What To Do When Your Hearing Disappears Suddenly

What To Do When Your Hearing Disappears Suddenly

Each year, between five and 30 per 100,000 individuals unexpectedly lose their hearing in the space of a minute or over a few hours because of sudden sensorineural hearing loss (SSNHL).  Sadly, immediate medical help is often not sought because the symptoms of SSNHL and other types of hearing loss are very similar and can be mistakenly put down to a temporary blockage caused by wax or fluid.  However, SSNHL is a medical emergency, and all types of sudden hearing loss must be checked quickly to rule out anything serious.


Also known as sudden deafness, SSNHL is defined as a drop of at least 30dB in more than three frequencies over a short period of time.  It most commonly affects just one ear, although it can affect both ears.  It seems to be most common between the ages of 30 and 60, and around 50 percent of people recover within two weeks without any specific treatment.  To improve the chances of recovery, early treatment with steroids and antiviral medication may be advised where appropriate, taking into account the possible side effects of such treatments.  This medication should be offered provided your individual health needs are assessed and there are no other health contradictions for treatment.  If SSNHL occurs, you might notice a pop in the affected ear, after which either the hearing may immediately disappear, or it could slowly decline over a few hours.  It may only be apparent when you try to use the phone on the affected ear and/or may be accompanied by vertigo (dizziness), tinnitus (ringing in the ear), or a feeling of fullness in the ear.


SSNHL is a medical emergency, can result in permanent hearing loss, and requires swift attention.  If you have sudden loss of hearing, seek immediate medical advice from an audiologist or go straight to the emergency department or an ear, nose, and throat (ENT) specialist.  Prompt action and treatment with steroids may improve the chance of reversing the hearing loss.  Patients should request an emergency audiogram because it often provides evidence of SSNHL and can rule out ear wax or other possible causes of hearing loss.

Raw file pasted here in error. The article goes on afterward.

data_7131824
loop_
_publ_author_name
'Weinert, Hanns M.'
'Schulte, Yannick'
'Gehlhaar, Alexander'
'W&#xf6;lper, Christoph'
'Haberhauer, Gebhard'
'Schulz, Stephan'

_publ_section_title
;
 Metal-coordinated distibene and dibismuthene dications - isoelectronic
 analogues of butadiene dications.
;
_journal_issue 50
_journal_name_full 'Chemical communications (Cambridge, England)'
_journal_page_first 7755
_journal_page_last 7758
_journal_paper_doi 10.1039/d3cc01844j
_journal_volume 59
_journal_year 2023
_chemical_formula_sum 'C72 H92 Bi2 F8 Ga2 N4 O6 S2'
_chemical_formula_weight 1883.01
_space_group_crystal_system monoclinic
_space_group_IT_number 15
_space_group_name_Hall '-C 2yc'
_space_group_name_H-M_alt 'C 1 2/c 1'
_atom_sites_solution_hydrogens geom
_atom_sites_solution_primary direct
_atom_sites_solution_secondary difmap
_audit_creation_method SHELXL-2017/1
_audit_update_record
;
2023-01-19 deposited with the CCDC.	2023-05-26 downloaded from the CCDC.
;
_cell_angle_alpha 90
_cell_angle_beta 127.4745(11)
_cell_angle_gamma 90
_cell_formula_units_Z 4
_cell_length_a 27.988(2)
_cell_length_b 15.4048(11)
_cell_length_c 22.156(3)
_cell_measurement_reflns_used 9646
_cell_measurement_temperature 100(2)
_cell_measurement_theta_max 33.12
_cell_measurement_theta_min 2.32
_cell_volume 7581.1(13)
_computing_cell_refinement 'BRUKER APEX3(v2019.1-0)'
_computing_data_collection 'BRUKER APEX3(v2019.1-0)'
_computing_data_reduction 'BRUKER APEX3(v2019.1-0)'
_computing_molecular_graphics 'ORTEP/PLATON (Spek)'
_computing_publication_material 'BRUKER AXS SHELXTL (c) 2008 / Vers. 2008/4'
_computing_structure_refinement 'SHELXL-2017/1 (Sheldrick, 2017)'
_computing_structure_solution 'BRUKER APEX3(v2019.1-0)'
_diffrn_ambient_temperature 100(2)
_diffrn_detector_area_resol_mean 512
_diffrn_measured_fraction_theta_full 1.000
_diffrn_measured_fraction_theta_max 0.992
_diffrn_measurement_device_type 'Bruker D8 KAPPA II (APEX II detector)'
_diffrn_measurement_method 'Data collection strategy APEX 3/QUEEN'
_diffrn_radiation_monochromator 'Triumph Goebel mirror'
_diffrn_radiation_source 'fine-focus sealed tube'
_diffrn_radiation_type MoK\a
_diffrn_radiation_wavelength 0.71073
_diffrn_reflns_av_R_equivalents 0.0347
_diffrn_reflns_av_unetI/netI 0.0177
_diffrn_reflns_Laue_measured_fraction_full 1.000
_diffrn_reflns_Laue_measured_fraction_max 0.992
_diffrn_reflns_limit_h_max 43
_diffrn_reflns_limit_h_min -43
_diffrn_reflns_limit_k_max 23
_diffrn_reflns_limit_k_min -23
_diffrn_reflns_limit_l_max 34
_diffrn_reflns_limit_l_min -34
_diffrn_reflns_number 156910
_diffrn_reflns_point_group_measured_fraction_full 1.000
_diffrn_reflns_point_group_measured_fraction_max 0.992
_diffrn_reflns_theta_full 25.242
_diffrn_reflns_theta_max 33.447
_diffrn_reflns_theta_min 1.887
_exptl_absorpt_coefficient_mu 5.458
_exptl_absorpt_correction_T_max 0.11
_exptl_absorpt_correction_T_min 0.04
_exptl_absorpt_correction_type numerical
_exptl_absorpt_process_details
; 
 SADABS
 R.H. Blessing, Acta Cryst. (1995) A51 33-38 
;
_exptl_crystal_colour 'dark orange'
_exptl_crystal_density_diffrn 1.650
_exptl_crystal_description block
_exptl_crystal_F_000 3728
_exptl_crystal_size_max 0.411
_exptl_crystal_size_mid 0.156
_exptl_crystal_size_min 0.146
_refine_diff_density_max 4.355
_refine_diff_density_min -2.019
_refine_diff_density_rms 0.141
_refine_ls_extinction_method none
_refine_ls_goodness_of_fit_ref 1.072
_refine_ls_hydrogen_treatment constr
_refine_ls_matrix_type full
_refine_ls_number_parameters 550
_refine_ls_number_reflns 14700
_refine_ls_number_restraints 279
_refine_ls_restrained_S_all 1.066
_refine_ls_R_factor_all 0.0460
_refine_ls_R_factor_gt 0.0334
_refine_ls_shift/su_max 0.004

High-dose oral steroids are the most common treatment, although occasionally the patient may need steroid injections directly into the ear.  Patients have the best possible outcome if treated within two to three days after the sudden hearing loss occurs.  Waiting even just two weeks for medical attention may miss the opportunity for steroids to potentially improve your chance of recovery.  You may need follow-up tests and repeated hearing assessments to monitor your progress or recovery.


SSNHL is thought to have various possible causes, including viral infections, blood circulation problems, head trauma, benign tumors on the hearing and balance nerves, or autoimmune diseases.  In most cases, the exact cause is never found.  SSNHL can happen unexpectedly at any age regardless of any previous hearing issues, and only 10 percent of those diagnosed have an identifiable cause.


Prevention is difficult as there are no clear-cut ways to deter the onset of SSNHL, but monitoring your general health and protecting your ears where possible are advisable.

  • Protect your hearing at work where necessary and when in loud environments.
  • Wear a helmet when playing contact sports or riding a bike.
  • Monitor your blood pressure because high blood pressure can cause a vascular episode in the cochlea.
  • Be aware of tinnitus (ringing in the ear)-sudden onset or a change in tone.


If you have recently experienced a trauma to the head, ear infection, blood circulation issues, Menieres disease, or neurological disorders such as multiple sclerosis, you may be at increased risk of SSNHL.  However, SSNHL can occur without any warning, so it’s important that you take any sudden hearing loss seriously.